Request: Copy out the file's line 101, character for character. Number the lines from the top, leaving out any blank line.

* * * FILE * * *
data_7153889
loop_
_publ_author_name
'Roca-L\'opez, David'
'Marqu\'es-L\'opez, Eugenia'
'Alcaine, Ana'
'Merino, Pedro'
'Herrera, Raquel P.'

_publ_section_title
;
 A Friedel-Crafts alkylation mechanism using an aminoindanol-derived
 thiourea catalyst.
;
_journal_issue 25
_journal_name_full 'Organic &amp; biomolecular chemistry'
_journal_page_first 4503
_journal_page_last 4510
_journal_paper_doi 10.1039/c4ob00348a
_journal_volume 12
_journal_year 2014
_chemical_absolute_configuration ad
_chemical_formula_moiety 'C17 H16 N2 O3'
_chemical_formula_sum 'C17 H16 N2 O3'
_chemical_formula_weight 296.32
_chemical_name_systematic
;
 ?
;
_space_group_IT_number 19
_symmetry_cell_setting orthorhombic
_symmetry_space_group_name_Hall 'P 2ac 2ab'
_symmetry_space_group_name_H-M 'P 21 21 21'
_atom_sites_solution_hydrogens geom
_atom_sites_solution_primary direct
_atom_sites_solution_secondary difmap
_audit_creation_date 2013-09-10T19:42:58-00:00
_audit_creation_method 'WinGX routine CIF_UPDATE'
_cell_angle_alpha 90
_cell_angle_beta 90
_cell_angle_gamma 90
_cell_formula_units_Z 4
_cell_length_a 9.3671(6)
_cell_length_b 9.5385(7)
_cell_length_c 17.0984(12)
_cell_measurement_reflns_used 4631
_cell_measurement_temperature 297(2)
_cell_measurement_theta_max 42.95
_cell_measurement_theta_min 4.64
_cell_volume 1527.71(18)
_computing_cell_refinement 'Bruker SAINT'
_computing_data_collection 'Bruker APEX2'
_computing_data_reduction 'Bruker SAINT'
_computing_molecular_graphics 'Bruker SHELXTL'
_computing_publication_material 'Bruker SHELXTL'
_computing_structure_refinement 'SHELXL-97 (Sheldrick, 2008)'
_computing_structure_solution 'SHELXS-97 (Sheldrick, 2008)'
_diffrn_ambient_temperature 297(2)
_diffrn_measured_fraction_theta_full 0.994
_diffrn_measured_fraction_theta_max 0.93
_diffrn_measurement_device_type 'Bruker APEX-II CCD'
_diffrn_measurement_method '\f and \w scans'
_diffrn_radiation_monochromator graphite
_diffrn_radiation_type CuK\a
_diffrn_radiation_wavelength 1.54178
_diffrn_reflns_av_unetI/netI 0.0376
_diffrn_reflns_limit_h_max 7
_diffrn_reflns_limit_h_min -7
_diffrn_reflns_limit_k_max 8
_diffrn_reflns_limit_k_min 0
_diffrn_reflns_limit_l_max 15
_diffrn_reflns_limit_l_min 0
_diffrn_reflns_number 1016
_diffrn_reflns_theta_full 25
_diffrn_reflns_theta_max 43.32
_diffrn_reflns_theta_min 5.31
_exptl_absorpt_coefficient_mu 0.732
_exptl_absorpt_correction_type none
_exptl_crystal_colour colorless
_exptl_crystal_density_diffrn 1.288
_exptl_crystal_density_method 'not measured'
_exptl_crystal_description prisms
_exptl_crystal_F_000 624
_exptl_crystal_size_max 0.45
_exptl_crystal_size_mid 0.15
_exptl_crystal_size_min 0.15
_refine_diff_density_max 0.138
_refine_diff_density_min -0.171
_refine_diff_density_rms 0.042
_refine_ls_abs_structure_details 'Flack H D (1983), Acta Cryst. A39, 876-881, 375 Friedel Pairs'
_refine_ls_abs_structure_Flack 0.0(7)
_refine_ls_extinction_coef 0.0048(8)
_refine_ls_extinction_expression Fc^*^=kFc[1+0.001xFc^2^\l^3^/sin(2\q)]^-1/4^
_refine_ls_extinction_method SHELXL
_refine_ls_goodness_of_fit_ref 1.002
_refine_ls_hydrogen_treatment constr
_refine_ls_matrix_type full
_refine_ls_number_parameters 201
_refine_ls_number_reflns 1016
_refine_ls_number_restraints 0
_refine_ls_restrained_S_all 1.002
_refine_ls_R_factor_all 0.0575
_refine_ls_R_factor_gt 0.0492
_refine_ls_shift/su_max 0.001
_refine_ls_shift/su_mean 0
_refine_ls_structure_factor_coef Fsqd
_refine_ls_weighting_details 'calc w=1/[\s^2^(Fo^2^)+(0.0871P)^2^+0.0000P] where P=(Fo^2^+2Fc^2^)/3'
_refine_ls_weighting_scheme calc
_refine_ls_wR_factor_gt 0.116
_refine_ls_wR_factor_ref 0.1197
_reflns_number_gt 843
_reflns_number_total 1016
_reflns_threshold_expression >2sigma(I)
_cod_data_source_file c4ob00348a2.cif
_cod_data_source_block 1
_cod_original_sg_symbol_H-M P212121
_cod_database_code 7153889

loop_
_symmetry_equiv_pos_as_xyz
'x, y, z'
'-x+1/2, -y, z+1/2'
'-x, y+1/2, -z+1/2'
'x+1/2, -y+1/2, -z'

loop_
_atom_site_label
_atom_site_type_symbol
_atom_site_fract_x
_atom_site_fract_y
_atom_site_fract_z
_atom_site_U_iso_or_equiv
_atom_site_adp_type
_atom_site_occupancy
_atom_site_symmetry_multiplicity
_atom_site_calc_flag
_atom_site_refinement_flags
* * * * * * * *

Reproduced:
_refine_ls_R_factor_all 0.0575